Today Dr. Petrosino walked the students through a guide to the Legacy Cycle that he created He stressed to the students the importance of contextualizing the content knowledge in the cycle, and gave the Jasper problem and the circumference of the Earth problem as examples. Each of these problems told a story, which helps students to categorize the knowledge, organize it, and retrieve it later. Students who learn from this type of problem are more likely to apply the content in novel situations.
For each step of the Legacy Cycle, Dr. Petrosino’s guide had a definition, a practical explanation, and hints for getting it done.
For the Look Ahead and Reflect Back step, he brought up as an example the AAAS Atlas of Science Literacy (link: http://www.project2061.org/publications/atlas/default.htm). This book is filled with visual domain maps that show interrelated concepts in science, measurement and engineering that may help to stimulate ideas and connections in the Legacy Cycle.
The challenge step of the Legacy Cycle should pose a complex goal for students; interesting challenges engage students in a process of inquiry that requires them to apply the desired concepts beyond simple manipulation. It is similar to a driving question or anchor, and has the same characteristics: worthwhile, feasible, contextualized, meaningful, and open-ended. Dr. Petrosino suggested that students abandon the ideas of right and wrong and look at how knowledge develops over time. He also reminded them that they must have a lot of things in mind to design a good legacy cycle, and stressed that the Legacy Cycle is not simply “taking 5E and putting in a circle”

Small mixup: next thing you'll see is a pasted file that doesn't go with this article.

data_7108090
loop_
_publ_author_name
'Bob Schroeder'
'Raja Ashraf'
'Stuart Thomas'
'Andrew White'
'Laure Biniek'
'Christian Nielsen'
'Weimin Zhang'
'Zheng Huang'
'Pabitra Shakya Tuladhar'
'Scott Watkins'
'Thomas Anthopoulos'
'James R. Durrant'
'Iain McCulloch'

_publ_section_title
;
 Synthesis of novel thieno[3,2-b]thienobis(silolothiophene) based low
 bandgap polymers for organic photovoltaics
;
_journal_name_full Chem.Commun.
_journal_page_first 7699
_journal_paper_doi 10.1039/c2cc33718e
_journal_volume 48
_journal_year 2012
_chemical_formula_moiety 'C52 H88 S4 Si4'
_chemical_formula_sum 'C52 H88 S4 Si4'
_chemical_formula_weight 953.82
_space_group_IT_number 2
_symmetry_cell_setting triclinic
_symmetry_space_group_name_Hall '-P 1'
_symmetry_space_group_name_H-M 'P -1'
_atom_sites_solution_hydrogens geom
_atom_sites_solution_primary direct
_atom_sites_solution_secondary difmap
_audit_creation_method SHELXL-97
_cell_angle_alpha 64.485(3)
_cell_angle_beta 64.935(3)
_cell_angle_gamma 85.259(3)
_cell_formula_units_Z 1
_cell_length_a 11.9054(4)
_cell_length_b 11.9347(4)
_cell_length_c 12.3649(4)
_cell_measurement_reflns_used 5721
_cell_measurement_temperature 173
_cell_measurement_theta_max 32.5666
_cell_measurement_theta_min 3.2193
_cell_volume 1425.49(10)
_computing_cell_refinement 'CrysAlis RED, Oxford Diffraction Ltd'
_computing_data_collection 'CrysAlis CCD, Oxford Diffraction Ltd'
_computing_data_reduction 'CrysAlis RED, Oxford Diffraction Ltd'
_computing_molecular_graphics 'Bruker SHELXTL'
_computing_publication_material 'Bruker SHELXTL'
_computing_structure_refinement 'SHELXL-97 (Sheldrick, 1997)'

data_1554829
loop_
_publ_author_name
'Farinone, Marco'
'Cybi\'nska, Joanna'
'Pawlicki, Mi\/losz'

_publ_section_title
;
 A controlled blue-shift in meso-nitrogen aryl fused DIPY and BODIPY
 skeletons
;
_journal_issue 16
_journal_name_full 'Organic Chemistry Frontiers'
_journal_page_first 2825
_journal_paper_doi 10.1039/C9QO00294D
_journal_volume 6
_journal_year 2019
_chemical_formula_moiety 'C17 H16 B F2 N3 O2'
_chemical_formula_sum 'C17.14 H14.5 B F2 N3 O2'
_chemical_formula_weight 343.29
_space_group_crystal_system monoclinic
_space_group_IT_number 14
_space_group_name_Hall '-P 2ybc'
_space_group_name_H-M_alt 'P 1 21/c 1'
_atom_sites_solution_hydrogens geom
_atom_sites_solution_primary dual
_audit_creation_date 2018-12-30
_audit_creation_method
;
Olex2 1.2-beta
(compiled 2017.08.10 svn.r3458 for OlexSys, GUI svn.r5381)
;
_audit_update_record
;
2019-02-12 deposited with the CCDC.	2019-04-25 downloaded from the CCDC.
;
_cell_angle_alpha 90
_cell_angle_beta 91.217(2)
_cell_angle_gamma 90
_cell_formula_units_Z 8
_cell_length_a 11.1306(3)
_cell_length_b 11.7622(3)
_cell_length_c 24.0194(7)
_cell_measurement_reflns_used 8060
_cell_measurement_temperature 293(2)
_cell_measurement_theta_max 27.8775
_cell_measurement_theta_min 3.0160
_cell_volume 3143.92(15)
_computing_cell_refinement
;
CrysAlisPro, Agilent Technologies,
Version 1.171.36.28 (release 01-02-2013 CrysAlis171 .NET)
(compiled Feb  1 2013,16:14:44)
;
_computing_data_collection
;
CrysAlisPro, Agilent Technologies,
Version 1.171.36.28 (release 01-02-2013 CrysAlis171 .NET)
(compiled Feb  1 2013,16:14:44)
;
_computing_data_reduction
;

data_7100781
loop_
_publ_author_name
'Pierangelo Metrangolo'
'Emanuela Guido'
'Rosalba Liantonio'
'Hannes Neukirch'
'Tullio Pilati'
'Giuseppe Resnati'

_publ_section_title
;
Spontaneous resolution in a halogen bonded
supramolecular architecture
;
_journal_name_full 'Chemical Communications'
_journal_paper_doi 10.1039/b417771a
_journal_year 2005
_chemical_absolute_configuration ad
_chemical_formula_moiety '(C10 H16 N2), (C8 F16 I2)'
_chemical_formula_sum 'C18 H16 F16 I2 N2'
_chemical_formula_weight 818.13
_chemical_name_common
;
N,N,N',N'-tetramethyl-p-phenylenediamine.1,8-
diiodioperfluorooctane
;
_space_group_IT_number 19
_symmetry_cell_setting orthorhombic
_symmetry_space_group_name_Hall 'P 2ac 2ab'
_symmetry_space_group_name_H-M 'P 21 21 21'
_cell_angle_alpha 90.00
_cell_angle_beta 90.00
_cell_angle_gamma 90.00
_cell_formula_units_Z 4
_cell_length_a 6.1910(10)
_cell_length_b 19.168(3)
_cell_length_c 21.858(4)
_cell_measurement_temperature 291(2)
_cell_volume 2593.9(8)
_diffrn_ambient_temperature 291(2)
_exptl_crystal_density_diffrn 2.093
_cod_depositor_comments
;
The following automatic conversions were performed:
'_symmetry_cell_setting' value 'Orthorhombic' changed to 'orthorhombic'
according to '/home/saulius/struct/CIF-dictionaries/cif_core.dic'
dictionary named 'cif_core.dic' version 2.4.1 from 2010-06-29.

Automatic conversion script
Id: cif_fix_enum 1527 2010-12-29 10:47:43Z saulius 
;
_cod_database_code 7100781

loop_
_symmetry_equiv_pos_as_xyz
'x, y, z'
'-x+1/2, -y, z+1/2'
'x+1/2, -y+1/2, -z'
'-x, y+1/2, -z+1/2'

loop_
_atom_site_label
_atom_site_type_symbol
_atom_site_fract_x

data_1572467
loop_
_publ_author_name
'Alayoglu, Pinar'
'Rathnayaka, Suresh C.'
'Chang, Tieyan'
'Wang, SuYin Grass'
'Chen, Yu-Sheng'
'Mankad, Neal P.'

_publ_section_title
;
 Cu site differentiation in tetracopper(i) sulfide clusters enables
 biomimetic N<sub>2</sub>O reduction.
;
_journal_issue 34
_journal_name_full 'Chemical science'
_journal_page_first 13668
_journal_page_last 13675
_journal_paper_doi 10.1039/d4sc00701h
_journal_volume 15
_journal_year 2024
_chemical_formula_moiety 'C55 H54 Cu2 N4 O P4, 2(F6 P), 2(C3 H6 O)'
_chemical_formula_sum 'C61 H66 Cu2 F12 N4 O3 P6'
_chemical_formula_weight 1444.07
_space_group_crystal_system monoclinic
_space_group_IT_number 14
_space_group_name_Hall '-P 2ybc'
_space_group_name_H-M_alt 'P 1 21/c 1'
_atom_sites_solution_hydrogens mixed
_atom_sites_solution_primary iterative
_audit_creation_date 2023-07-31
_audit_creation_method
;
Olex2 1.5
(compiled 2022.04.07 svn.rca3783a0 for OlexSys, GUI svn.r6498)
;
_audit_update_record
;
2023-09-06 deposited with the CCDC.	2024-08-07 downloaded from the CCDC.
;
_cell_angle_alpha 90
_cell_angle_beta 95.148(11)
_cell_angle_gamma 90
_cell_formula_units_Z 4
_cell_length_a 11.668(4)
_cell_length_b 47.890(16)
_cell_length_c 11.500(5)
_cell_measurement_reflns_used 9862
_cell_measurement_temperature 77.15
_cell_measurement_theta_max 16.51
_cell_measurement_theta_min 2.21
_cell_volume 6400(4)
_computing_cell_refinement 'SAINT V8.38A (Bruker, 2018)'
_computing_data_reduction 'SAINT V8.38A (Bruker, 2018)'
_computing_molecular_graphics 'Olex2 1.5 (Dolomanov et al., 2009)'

For the purposes of this class, the challenge will be a 3-5 minute video. It needs to go beyond simply downloading a youtube video or setting a powerpoint to music. Students should use www.edb.utexas.edu/anchorvideo/howto.php to get guidance in making this challenge video.
The class then viewed the Golden Statuette video as an example of a good challenge video that models tool use, problem solving, and a narrative.
The Generate Ideas step allows students to explore their initial thoughts and ideas. Dr. Petrosino encouraged students to think of this as formative assessment, rather than brainstorming. Having students put forth whatever is on their mind is not productive; instead, this should be scaffolded and kept content specific. The class then viewed the Mission to Mars video as an example of effective, content specific stimulation of ideas.
The Gather Multiple Perspectives step gives students the opportunity to listen to experts in the field describe their own hypotheses and ideas about the same problem. It is very important that this comes AFTER students give their own ideas. Things need to progress from the bottom up, valuing the children’s initial ideas and giving them an opportunity to express themselves.
The Research and Revise step allows students to test their own hypothesis, which is the core of the cycle.
For Thursday, students should have a vague idea for each step of the Legacy Cycle laid out.